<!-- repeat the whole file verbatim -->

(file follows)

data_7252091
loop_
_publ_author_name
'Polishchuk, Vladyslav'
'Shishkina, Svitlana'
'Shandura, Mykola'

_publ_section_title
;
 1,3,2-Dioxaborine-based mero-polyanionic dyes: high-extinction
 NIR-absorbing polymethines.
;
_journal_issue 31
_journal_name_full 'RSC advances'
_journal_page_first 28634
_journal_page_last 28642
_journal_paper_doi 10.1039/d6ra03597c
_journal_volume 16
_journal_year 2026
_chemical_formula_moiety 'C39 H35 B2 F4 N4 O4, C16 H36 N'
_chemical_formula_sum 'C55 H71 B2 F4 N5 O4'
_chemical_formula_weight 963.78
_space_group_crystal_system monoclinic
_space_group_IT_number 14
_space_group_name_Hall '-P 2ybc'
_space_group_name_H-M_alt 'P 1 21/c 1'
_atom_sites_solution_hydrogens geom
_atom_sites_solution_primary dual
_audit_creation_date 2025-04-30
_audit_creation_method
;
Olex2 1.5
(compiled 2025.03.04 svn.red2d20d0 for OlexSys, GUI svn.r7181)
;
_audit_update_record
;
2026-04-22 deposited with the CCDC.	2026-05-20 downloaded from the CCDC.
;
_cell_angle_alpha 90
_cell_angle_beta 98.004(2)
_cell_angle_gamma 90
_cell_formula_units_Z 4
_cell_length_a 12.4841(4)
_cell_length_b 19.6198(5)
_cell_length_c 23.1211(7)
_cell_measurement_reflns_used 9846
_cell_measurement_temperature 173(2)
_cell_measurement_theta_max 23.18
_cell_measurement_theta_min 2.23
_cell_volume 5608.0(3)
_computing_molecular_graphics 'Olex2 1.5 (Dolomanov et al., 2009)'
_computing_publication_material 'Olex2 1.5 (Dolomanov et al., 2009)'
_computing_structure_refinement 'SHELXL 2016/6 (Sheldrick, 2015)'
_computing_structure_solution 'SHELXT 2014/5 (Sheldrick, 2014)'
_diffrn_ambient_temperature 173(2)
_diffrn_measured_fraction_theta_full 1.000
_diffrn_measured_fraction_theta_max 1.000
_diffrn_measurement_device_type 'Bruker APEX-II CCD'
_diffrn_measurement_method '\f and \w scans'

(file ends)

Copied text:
data_7252091
loop_
_publ_author_name
'Polishchuk, Vladyslav'
'Shishkina, Svitlana'
'Shandura, Mykola'

_publ_section_title
;
 1,3,2-Dioxaborine-based mero-polyanionic dyes: high-extinction
 NIR-absorbing polymethines.
;
_journal_issue 31
_journal_name_full 'RSC advances'
_journal_page_first 28634
_journal_page_last 28642
_journal_paper_doi 10.1039/d6ra03597c
_journal_volume 16
_journal_year 2026
_chemical_formula_moiety 'C39 H35 B2 F4 N4 O4, C16 H36 N'
_chemical_formula_sum 'C55 H71 B2 F4 N5 O4'
_chemical_formula_weight 963.78
_space_group_crystal_system monoclinic
_space_group_IT_number 14
_space_group_name_Hall '-P 2ybc'
_space_group_name_H-M_alt 'P 1 21/c 1'
_atom_sites_solution_hydrogens geom
_atom_sites_solution_primary dual
_audit_creation_date 2025-04-30
_audit_creation_method
;
Olex2 1.5
(compiled 2025.03.04 svn.red2d20d0 for OlexSys, GUI svn.r7181)
;
_audit_update_record
;
2026-04-22 deposited with the CCDC.	2026-05-20 downloaded from the CCDC.
;
_cell_angle_alpha 90
_cell_angle_beta 98.004(2)
_cell_angle_gamma 90
_cell_formula_units_Z 4
_cell_length_a 12.4841(4)
_cell_length_b 19.6198(5)
_cell_length_c 23.1211(7)
_cell_measurement_reflns_used 9846
_cell_measurement_temperature 173(2)
_cell_measurement_theta_max 23.18
_cell_measurement_theta_min 2.23
_cell_volume 5608.0(3)
_computing_molecular_graphics 'Olex2 1.5 (Dolomanov et al., 2009)'
_computing_publication_material 'Olex2 1.5 (Dolomanov et al., 2009)'
_computing_structure_refinement 'SHELXL 2016/6 (Sheldrick, 2015)'
_computing_structure_solution 'SHELXT 2014/5 (Sheldrick, 2014)'
_diffrn_ambient_temperature 173(2)
_diffrn_measured_fraction_theta_full 1.000
_diffrn_measured_fraction_theta_max 1.000
_diffrn_measurement_device_type 'Bruker APEX-II CCD'
_diffrn_measurement_method '\f and \w scans'